How To React?
"He used to intimidate people whenever he needed them, like bringing people out for street marches in support of the lawmaker. Neighbours would avoid him ... No one wanted to upset him.Mohammed Sohel Rana, an uneducated oaf who just happens to have political connections -- in either of Bangladesh's two major political parties capable of holding government office, a local enforcer, and a fairly wealthy landowner has been arrested. He will doubtless be made to stand trial; after all, the world is looking on. Almost 400 impoverished Bangladeshi workers died horribly in the mangled collapse of the eight-story building he had built to house apparel factories.
"He doesn't belong to any particular political party. Whatever party is in power, he is there."
Ashrafuddin Khan Imu, Awami League leader
"The building has minor damages. There is nothing serious."
Mohammed Sohel Rana
There are still hundreds of people missing. Authorities have moved in, however, informing the rescuers that their job is finished. After the passage of a week since the collapse of the Rana Plaza building it is hugely unlikely that anyone would be left alive, yet to be rescued. The one lone voice still calling for rescue was stilled when a fire broke out and the rescuers were forced to leave. Once the fire was put out there was not another sound heard from within the wreckage.
It is a scene of utter devastation and horror, with the nauseating odour of death and decay, a visual nightmare signifying a society's failure at protecting the vulnerable among them, in its corrupt rush to further its reputation as the cheapest place on Earth to produce mass-market clothing, so much so that even China recognizes the profit-effectiveness of sub-contracting out to Bangladesh whose factory-worker wages are lower even than China's own.
The building was a massive complex within which an assortment of factories operated on its various floors, with shops and a bank co-located below. It was said that over 3,200 people worked there. None of them would have known that the top three floors of the building had been erected without permit, illegally and with substandard engineering and materials. Had they known, it would have meant little to them.
They depended upon the pittance they earned -- the average wage in the garment-producing industry in Bangladesh is said to be $40 a month -- to feed their families. And that, precisely, is the problem. The international community can shrink in disgust and dismay that their shopping habits helped produce this calamity. And that is true. But withdraw custom from the factories that employ the impoverished workers and they have nothing.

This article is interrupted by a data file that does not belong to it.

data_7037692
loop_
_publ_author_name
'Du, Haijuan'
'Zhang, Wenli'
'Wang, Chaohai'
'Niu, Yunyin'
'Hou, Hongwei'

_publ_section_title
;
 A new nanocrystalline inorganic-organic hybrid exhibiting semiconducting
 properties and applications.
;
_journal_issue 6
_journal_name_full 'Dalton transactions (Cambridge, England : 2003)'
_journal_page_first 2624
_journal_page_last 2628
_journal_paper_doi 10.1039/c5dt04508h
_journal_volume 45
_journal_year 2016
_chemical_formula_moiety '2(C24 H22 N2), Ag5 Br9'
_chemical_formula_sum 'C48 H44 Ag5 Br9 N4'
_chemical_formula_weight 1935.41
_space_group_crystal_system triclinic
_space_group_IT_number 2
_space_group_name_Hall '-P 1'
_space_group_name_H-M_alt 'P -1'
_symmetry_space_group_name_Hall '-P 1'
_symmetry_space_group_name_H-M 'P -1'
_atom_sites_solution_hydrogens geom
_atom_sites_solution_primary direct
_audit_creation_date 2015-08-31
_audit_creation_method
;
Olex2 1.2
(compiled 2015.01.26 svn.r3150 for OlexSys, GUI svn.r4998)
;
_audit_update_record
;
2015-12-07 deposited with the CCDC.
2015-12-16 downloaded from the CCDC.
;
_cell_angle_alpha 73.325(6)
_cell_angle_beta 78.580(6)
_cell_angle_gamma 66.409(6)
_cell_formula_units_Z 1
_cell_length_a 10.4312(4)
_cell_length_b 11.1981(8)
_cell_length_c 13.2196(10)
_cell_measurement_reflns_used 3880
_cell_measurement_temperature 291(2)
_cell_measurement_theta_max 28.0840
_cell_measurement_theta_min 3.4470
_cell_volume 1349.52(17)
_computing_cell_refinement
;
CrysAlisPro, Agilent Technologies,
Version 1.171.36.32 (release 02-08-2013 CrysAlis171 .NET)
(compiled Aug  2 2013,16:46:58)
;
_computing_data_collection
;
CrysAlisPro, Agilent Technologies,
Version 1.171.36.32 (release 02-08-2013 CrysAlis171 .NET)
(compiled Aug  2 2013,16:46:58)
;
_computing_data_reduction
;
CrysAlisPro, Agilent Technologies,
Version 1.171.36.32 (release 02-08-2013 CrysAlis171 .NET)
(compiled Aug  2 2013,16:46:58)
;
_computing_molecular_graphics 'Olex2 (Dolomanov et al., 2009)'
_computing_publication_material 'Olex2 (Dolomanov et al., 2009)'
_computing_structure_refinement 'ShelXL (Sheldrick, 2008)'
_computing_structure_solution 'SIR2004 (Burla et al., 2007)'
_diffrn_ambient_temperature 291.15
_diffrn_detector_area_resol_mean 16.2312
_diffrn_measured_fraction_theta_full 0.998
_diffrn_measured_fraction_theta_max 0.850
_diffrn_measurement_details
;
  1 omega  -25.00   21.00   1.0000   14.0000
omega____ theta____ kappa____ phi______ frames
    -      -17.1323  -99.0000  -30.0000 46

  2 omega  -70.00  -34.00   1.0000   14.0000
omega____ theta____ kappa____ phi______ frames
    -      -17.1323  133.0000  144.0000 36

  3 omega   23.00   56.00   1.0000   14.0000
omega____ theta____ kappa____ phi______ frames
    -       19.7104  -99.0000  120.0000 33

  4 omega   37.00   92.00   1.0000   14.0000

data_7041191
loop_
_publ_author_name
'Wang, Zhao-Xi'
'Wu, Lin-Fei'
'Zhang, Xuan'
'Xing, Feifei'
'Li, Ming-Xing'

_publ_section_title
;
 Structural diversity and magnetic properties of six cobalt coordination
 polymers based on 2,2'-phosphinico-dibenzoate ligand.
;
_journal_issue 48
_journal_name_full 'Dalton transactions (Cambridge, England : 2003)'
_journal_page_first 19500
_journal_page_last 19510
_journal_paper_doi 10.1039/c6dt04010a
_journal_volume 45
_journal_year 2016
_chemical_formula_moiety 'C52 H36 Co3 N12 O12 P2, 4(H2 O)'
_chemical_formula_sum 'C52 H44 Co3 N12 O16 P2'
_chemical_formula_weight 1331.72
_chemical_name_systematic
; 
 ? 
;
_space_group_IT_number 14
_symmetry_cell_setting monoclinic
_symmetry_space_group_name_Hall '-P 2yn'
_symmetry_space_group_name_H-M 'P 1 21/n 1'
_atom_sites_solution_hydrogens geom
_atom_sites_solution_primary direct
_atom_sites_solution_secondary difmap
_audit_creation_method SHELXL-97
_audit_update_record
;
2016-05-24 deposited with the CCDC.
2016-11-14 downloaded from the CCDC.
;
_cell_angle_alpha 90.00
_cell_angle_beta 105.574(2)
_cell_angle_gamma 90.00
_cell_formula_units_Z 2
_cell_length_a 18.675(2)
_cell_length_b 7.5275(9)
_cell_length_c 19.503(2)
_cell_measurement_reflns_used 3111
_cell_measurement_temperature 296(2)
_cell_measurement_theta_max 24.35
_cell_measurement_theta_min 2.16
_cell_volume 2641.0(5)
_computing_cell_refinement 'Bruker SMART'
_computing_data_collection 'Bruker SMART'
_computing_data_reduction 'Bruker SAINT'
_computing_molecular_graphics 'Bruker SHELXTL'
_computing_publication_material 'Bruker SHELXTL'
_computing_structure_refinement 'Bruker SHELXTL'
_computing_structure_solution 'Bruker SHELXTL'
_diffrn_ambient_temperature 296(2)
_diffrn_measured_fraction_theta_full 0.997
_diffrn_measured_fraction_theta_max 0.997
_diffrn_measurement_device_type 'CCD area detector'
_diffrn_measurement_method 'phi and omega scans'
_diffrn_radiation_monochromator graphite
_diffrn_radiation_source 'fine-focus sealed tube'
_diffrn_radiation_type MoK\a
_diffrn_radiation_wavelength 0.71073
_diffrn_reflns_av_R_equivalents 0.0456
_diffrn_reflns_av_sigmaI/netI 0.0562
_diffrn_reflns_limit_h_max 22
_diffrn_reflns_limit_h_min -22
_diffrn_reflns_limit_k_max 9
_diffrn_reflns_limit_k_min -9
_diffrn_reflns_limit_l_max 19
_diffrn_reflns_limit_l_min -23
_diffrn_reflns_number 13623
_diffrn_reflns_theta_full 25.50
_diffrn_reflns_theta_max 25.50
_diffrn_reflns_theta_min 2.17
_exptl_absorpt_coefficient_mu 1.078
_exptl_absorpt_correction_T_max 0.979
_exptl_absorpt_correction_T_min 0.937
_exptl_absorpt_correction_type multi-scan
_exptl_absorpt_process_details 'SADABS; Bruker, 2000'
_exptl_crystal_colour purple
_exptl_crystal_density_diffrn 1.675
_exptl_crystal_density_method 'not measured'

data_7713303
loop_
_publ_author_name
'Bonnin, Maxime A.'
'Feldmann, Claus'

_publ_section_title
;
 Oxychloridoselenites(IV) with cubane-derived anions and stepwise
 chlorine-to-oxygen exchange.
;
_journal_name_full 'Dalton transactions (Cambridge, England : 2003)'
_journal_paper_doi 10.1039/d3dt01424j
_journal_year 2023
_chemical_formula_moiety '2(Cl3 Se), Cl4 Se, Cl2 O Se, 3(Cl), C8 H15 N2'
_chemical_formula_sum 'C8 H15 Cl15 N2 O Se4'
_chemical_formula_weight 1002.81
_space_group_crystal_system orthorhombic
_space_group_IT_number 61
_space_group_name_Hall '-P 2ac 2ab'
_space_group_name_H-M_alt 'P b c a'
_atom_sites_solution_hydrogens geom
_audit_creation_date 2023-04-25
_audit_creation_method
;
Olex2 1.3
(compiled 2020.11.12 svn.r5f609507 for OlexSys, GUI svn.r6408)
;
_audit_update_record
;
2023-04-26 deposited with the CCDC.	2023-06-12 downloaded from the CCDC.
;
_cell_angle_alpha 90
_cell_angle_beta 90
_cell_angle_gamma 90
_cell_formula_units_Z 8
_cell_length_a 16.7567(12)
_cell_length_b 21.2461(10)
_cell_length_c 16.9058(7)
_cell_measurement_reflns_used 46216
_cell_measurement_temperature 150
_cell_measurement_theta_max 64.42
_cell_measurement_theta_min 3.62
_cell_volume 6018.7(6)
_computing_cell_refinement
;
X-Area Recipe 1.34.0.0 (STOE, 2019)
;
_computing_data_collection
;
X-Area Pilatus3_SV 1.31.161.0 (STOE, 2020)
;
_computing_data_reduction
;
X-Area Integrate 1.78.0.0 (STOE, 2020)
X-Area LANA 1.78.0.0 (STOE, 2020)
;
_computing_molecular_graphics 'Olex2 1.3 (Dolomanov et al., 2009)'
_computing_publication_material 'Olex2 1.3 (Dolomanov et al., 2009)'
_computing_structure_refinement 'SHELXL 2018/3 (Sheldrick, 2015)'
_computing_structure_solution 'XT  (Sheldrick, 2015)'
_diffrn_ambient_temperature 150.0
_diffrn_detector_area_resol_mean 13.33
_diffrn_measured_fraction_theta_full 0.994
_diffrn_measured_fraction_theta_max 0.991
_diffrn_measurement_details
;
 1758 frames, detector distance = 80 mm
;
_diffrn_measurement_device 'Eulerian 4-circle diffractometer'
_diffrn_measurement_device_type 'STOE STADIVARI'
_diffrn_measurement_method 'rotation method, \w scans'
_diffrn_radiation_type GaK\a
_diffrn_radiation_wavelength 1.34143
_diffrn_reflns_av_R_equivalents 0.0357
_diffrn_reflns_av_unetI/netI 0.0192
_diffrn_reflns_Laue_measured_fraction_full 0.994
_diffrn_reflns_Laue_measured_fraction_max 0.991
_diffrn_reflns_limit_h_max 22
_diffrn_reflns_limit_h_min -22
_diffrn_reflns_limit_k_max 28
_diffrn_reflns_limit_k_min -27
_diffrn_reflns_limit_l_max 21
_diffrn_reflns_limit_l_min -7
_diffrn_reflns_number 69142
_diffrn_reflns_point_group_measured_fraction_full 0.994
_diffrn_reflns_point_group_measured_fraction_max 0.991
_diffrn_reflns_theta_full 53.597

Rana Plaza had been built in 2010 by Mohammed Rana on land he owned that was once a swamp. He amassed his wealth through his political connections, built on a number of government-owned properties that he bought at reduced prices. He obtained a municipal building permit for a five-story building, and then simply added on another three floors. When those warning cracks appeared, he along with factory managers ordered fearful workers to enter the building and resume work as usual.
"I was too afraid to go inside the building. But the factory officials assured us they would also be in the factory, so there should not be any problem", explained a surviving factory worker. The factory owners were in the business of manufacturing items for export at prices that would guarantee them a profit. Wages for workers are set at a level that is hardly reflective of subsistence, but is evidently higher than wages earned elsewhere in the country's economy.
Because of a human rights campaign undertaken by the West in the 1990s against the use of child labour, Bangladeshi factories laid off 30,000 child workers. Later follow-up by Oxfam determined that the children who were released did not return to school, did not manage to live better lives; they took worse jobs or ended up begging in the streets and sometimes turning to prostitution to survive.
The country has a per-capita GDP income of $2,000, one of the lowest in the world. If irate consumer groups agitate against buying products from Bangladesh is it those workers who will suffer. Without even the meager wages that they earn, they and they families will have no income whatever. It is, of course, the government and its bureaucracies that are at fault, corrupt and uncaring.
Which is where the pressure of international public opinion should focus.